Freeman Dyson: He didn't even know that there was any such thing and and I mean it isn't necessary to have self self-replicating unit to have natural selection.

Wright: Well you need some kind of some kind of not always perfect transmission of information.

Freeman Dyson: Right you have to have some thing that can be inherited but it doesn't have to be replication.

Wright: I guess I'm having trouble imagining what it would be if it wouldn't involve replication of information but...

Freeman Dyson: Yes that's an interesting question because I because one of the things I do as a hobby is studying the origin of life.

Wright: Right.

Freeman Dyson: And that's I mean I'm I'm not a biologist but I love to think about the origin of life because to me that's one of the major mysteries and and we're all equally ignorant so I even wrote a book about that...

Wright: What have you what have you had to say about what have you...

Freeman Dyson: Well essentially that the you can have...


Wright: Now the name of that book is "The Origin of Life," isn't it or something?

Freeman Dyson: It's called "Origins of Life."

Wright: It's called "Origins of Life," ok.

Freeman Dyson: That's important I mean that...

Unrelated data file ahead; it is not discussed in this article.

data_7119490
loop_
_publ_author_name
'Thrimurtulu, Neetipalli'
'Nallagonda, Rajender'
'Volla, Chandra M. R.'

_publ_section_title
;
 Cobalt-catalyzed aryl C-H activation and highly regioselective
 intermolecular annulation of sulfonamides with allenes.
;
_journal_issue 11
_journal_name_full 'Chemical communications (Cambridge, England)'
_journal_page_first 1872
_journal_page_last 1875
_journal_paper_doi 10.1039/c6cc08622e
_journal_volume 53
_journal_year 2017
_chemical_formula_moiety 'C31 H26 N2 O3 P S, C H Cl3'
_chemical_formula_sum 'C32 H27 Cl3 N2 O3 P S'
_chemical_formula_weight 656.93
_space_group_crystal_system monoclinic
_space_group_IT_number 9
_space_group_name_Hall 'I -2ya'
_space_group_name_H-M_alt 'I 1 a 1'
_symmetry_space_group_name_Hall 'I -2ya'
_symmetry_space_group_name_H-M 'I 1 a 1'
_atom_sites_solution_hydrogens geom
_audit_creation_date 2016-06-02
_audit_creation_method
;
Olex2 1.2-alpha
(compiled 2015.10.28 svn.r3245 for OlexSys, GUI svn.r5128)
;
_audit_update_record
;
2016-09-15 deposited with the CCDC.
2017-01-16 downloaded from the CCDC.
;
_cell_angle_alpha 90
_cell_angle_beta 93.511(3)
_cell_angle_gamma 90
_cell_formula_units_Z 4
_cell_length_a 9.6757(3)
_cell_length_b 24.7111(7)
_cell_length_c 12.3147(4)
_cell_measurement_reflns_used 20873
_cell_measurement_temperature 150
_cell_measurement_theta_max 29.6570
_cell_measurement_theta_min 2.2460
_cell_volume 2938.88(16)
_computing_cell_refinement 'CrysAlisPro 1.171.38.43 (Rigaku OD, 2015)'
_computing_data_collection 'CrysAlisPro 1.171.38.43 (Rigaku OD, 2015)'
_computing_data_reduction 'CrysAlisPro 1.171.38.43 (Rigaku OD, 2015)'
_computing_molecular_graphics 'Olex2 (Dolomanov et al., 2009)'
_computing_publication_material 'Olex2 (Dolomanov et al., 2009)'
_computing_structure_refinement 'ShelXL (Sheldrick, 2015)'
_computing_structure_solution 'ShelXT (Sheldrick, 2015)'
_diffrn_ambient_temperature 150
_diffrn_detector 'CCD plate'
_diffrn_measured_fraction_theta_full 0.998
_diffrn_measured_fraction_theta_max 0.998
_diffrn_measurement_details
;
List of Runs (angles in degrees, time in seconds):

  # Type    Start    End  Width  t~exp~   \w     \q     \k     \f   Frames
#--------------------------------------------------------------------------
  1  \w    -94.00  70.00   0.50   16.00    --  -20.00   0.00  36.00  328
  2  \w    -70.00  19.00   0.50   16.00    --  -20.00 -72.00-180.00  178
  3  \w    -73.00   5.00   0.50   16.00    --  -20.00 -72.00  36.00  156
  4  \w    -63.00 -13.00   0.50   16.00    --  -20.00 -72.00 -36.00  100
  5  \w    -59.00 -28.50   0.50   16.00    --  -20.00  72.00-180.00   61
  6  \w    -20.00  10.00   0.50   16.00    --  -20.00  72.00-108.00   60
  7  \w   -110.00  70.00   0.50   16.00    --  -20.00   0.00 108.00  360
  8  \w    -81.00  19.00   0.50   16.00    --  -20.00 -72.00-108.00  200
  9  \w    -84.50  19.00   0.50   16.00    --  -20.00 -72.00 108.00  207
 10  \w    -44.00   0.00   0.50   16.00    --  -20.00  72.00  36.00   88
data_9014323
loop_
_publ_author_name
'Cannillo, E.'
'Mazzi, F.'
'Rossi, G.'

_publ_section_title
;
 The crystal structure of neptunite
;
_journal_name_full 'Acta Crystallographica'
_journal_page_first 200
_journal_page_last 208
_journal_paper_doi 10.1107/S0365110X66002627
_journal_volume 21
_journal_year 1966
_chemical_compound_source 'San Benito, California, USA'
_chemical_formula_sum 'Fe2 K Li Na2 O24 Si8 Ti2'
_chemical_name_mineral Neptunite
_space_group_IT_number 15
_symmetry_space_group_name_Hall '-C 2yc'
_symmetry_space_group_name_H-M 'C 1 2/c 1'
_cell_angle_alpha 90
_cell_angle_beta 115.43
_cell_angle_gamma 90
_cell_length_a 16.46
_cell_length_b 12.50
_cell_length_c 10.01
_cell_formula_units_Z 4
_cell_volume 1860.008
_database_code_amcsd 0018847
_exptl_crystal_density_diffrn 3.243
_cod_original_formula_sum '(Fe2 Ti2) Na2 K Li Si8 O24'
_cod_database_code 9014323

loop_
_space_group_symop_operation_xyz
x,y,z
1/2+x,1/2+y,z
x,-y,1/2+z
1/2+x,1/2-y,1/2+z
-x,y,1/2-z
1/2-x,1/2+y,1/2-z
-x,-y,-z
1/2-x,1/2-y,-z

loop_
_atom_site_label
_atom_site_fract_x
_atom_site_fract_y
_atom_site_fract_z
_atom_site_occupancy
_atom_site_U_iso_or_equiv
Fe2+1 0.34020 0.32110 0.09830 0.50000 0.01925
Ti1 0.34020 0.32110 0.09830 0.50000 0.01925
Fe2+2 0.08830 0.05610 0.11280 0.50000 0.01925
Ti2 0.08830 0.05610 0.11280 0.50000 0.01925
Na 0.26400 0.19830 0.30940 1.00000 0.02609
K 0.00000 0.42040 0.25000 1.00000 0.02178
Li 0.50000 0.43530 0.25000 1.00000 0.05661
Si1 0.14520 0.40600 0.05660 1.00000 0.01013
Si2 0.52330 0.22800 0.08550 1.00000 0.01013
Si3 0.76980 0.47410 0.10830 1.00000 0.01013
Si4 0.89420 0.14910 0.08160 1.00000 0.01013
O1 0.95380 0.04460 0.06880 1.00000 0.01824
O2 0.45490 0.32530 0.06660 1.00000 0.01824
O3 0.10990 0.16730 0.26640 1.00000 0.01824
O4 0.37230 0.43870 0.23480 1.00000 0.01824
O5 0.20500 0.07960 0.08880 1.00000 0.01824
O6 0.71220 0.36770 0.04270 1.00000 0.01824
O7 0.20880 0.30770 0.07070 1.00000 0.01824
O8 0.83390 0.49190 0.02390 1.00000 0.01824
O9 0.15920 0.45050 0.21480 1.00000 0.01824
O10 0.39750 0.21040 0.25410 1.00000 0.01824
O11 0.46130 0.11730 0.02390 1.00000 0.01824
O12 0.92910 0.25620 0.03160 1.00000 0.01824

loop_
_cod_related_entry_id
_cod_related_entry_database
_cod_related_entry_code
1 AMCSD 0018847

Wright: Ok.

Freeman Dyson: It's plural rather than singular so the idea is that life began without replication very likely that replication may have been a late development. I think that's important.

Wright: Ok.

Freeman Dyson: It's much easier to imagine life originating without replication so that it was originally more like Gaya in fact... it was self-organizing system without replication which is roughly what Gaya is.

Wright: So what you first have is a system that kind of resists the anthropic tendencies, it builds up this local order not withstanding the tendency of things in general to get degraded.

Freeman Dyson: Right.

Wright: And then after some success at that replicating material kind of comes along and parasitize it or something?

Freeman Dyson: Precisely. Yes. So the idea of DNA in fact was a parasite. And I think that's that's sort of reasonable because this whole DNA apparatus has the sort of has the appearance of something alien that came in later.

Wright: So you view the direction of history at least recent history as in many ways promising and up beat more good than bad. Is that ...

Freeman Dyson: Yes, in fact compared what the problems we have today with the ones we had in the 1930s when I was growing up it's certainly far less gloomy now than it was then. In the 1930s everything seemed to be going to hell at the same time. We had Hitler, we had World War II about to break out, we had a world depression...

Wright: Now were you in England at that point?

Freeman Dyson: Yes.

Wright: Yes.

Freeman Dyson: And I didn't expect to survive. It was a it was for it us it looked completely desperate. And when I look at the problems of the world today they're they're certainly big problems but nothing like as hopeless as it was then so if we survived that I think we can survive the problem we have today.


Wright: That's encouraging. And what about the the the longer time frame of history if you compare over the millennium I mean you're not a historian I know but is it your impression that things have gotten better?